> Nature Classroom
Take the classroom outside!
Going outside for some fresh air has long been a cure for all sorts of things: feeling sick or having a headache, feeling tired, feeling upset or angry, lack of concentration, needing to clear your head, feeling restless … the list goes on. However, getting some fresh air doesn’t need to be a cure just for adults; children and young adults benefit from being outdoors just as much as us oldies. In fact, research has shown that heading outdoors, and particularly contact with nature, can help improve mental and physical health AND improve academic performance.
Recent research shows that spending time in nature offers a wealth of learning opportunities and improves creativity, imagination and academic achievements. Learning to discriminate, categorise and name different objects is a critical part of a child’s intellectual development. The rich diversity of nature provides extensive opportunities for children and young adults to acquire these abilities.
In short, providing learning opportunities both indoors and outdoors will give your kids more opportunities to fulfil their creative, imaginative and academic potential.
How To Do It
Take it outside!
Take your usual lessons into an outdoor setting. Nature makes a great backdrop for many science-based activities, and can be an excellent subject for art, poetry and creative writing. On top of that, nature is full of fascinating mathematical studies!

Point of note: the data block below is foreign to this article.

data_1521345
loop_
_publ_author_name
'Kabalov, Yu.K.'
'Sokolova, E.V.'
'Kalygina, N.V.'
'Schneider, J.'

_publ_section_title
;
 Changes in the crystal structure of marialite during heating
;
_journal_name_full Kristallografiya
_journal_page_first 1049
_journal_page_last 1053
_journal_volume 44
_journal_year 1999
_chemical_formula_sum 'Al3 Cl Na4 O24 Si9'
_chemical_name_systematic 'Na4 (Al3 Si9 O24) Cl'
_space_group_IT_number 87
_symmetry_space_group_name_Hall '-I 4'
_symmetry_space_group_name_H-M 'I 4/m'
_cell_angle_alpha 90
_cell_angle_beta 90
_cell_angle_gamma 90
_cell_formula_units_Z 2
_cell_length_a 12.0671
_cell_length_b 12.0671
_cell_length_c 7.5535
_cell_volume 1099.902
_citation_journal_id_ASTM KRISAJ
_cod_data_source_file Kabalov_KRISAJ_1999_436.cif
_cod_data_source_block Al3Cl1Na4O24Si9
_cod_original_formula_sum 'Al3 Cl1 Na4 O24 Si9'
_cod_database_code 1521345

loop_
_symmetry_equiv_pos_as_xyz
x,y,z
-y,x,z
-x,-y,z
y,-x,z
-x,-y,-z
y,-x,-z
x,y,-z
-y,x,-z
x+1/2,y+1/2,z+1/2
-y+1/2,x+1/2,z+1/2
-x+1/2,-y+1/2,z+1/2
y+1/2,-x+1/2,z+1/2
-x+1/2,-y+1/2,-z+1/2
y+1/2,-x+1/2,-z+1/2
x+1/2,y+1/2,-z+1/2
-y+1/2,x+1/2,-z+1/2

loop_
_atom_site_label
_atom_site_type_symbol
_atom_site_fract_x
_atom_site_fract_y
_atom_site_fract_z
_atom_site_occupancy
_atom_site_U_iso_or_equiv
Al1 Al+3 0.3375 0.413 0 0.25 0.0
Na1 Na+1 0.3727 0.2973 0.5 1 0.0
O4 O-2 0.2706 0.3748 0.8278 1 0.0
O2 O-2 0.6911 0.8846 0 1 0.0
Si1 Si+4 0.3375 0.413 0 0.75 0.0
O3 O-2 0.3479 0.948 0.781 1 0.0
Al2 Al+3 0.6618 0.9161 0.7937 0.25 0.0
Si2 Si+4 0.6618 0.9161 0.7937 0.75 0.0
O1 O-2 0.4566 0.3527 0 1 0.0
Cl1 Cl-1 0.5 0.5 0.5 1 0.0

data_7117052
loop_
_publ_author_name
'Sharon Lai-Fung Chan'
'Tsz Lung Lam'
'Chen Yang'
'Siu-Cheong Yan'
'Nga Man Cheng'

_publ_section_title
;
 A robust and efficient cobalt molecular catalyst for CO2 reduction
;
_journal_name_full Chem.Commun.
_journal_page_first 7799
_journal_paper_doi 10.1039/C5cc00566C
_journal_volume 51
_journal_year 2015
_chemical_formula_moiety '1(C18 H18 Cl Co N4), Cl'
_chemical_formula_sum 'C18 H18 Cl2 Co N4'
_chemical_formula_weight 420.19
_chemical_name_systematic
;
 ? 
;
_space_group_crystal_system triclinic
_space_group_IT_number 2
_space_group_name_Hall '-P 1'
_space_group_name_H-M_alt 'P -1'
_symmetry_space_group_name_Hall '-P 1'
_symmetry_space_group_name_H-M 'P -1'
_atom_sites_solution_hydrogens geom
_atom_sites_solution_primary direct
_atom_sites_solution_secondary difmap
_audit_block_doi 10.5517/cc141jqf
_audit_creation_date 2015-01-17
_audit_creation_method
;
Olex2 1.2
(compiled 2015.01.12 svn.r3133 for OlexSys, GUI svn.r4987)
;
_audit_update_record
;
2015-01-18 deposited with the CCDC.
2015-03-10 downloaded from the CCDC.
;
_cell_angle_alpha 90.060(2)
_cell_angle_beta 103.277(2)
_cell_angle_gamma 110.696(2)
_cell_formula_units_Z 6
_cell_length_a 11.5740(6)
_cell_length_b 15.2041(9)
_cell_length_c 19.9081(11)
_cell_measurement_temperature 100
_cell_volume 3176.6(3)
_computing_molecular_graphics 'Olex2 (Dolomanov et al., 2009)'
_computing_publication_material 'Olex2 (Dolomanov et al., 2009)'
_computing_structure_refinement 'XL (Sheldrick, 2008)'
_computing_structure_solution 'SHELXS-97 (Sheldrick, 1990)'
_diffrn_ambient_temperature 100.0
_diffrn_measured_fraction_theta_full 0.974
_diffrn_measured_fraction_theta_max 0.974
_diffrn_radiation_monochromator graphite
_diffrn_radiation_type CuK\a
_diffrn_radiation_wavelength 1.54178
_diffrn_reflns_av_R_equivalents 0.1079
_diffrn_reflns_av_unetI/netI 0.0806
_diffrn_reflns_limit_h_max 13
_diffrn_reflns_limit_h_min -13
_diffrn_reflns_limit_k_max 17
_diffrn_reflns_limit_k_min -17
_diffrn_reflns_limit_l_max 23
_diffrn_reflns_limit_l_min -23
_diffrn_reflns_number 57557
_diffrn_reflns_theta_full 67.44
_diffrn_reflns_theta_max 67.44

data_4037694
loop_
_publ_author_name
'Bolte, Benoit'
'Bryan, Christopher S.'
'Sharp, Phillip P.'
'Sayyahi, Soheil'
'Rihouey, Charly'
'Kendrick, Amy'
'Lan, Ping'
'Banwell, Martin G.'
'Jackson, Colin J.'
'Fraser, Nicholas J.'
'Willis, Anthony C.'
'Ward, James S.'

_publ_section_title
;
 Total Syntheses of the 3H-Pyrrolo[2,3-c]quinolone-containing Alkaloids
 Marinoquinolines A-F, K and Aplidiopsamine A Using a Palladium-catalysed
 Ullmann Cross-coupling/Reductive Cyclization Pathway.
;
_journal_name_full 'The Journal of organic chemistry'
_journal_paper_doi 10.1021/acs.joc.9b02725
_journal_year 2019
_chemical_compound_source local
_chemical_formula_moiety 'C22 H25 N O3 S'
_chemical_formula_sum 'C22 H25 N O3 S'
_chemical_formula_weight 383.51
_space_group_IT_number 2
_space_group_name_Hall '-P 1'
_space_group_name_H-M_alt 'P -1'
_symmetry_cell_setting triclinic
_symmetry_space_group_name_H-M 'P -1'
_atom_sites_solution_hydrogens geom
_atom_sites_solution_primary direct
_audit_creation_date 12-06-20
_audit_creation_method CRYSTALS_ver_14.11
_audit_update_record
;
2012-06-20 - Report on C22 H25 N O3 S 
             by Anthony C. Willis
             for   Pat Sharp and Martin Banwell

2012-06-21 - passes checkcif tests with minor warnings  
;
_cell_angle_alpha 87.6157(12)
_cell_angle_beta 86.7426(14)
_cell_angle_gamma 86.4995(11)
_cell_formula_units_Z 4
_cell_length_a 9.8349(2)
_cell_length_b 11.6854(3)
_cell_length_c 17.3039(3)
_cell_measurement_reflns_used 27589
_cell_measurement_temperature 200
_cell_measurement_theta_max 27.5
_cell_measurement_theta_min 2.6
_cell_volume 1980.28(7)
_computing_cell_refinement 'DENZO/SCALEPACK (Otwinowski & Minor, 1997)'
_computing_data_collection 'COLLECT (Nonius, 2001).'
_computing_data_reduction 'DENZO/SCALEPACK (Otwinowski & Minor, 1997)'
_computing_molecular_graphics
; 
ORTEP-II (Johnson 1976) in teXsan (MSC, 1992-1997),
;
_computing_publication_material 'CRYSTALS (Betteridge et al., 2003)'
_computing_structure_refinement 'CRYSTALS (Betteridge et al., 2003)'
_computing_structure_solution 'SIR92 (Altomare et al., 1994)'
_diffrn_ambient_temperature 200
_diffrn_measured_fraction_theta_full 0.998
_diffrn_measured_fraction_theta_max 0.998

Ask students to feed into the experience: what were the benefits of taking normal classes outside? What were the challenges? Would they like to do it again?
Conduct an experiment with your students:
Create two quizzes of equal difficulty on any topic that you have recently been looking at with your class. Ask students to complete one of these quizzes in your usual classroom. On the following day, take your students outside where students can see or hear elements of nature (such as trees, running water or singing birds). Ask students to complete the other quiz then compare your results! Which quiz setting yielded higher results on average?
- Safety concerns are often one of the barriers to getting kids outside. Work with students to establish some ground rules before heading outside – kids are more likely to follow rules they’ve helped to create!
- Bring nature into the classroom! Adding plants to your classroom is energising and calming, and students will learn about the needs of plants and how to care for them.
What’s Our Impact?
Spend time in nature running, climbing trees and getting dirty, or sitting quietly in the natural world around you. Just spending one hour outdoors instead of in the classroom will save you both gas and electricity!
- CO2E (weekly) 5.57
- CO2E (annual) 230
- Black balloons (weekly) 69
- Black balloons (annual) 2773
Many young people that have an outdoor-based curricula experience an expansion of personal skills, such as “increased confidence, improved social skills, a greater belief in personal efficacy, and very importantly, an understanding that learning could be fun.” Learn more at Classroom in Nature.
There are significant benefits to both students and teachers with the use of education outside the classroom. “Academic fieldwork clearly enhances the teaching of science and geography, but other subjects such as history, art and design, and citizenship can also be brought to life” with outdoor instruction. Learn more at Classroom in Nature.
Many studies have shown the possible connection between outdoor education and learning. Students that have had outdoor education curricula received higher scores on tests of knowledge and scored better in math, writing, and reading and developed positive academic attitudes and established greater knowledge gain. Learn more at Classroom in Nature.